Jerry glanced over to where Max was helping Dave up the step-ladder. Maybe if I ask . . . no . . . that couldn’t be. But . . . it couldn’t hurt to ask . . . right? Jerry nodded to himself. He would ask Maxine after closing time today.

It was 3:00 which meant it was time to close the store. Max and Dave started to get ready to go home. They didn’t wear their shoes inside the store because their shoes were so decrepit. Max helped Dave put on his shoes then turned to do her own. Her second shoe was half on when the whole thing fell apart. Max felt angry tears sting her eyes. Just then Mr. Jerry came over and knelt next to her. He held out two blue boxes in his hands. He opened the bigger box and pulled out a pair of band new pink sneakers! Max sat up straight.

“Are those for me?!” She squeaked in disbelief.

Mr. Jerry nodded then opened the smaller box. He pulled out a brand new pair of blue racecar sneakers and pulled Dave onto his lap. Then he slowly slid off Dave’s dirty, old brown shoes and put on the new sneakers. Max quickly pulled on hers, too.

“Thank you so much, Mr. Jerry!!” Max said as she admired her new shoes on her feet. She couldn’t even see her toes!!

“Well, you two were working so hard, I thought you deserved something extra.” He smiled but there were tears in his eyes.

“Mr. Jerry? Why are you crying?” Max stood up and walked over to him. She started rubbing his back. When Mommy did that to her, it always made her feel better.

“Maxine, could I ask you a question?”

Max noticed his serious face and sat down in front of him. “Of course, Mr. Jerry.”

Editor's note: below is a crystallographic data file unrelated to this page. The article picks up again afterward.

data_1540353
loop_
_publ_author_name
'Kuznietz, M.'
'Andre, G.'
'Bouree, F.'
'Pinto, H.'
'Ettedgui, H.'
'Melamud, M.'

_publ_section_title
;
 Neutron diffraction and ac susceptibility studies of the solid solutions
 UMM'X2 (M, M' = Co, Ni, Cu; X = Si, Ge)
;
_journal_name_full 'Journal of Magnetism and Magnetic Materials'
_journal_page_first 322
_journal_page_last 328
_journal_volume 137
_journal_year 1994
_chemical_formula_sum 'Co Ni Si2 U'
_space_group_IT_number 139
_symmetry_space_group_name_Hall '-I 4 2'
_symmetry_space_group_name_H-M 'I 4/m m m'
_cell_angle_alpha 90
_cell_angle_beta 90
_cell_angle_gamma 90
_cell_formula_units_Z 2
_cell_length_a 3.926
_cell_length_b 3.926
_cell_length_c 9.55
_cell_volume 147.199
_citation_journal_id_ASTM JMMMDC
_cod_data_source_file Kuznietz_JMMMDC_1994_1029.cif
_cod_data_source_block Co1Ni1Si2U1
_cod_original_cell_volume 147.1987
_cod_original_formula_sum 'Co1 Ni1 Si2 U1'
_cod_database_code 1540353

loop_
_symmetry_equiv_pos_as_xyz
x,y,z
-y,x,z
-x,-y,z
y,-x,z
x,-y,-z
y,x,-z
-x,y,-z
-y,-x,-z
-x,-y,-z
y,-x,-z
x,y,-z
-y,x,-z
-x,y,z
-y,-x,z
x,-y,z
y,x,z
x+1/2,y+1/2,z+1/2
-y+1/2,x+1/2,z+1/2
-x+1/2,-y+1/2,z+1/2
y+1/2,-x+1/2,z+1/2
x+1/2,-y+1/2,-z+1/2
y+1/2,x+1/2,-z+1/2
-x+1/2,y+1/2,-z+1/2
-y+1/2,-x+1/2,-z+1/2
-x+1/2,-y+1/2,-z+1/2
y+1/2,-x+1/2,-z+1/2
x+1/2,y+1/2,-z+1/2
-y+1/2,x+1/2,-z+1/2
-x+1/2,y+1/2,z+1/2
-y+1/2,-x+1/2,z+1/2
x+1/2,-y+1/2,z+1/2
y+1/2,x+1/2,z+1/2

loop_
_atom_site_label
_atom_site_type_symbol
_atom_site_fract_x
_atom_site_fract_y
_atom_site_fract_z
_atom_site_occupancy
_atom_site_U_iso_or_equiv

“What’s your Momma’s full name? Her first and last name, I mean.”

“Her first name is Kate and her last name is Simmons.”

Mr. Jerry’s eyes filled with tears again and he let out a big breath. Slowly he shook his head. “Thank you, Maxine. I’ll see you two tomorrow.”

Her eyes never left Mr. Jerry as she stood up and grabbed Dave’s hand. She shuffled him out the door and quietly closed it behind them.

Something warm and sticky touched her face. Kate tried to ignore it. When it tapped her face this time, it was accompanied by two small voices. The first one was a little boy, and the second was a little girl.

“Mommy! Mommy!” the two voices “whispered” in unison. Kate pried her eyes open. She blinked twice, now realizing where she was. She grinned at Max and Dave.

“Well, good morning you two.”

“Mommy! Mommy! Do you know what day it is?!” her oldest, Max, said as she jumped around the bed.

“Hmmm . . .” Kate scratched her head, playing along. “I can’t seem to remember. Do you know?” Kate asked, stifling a laugh as Dave tried to imitate his sister, skipping around the bed. Dave gave up and hopped up on the bed.

“It’s Mohver’s Day, Mommy!!” he giggled and plopped down beside her.

“Oh! That’s right!” she exclaimed, hitting her forehead dramatically.

“An’ we got a surp’ise for you!” Dave said, bouncing on the bed.

“Davey!!!!” Max shouted. She scowled at him and marched over to the side of the bed. “You’re not supposed to say that.”

“Oh . . .” Dave’s face fell. He turned back to Kate, determination etched on his face. “We don’t have a surp’ise for you.”

“Augh,” Max groaned.

Before the moment could get out of hand, Kate stood up and grabbed Dave by the feet. She tugged him off the bed and tucked him under her arm. He giggled wildly. Then she snatched Max from her spot beside the bed and tucked her under the other arm. Kate started down the stairs.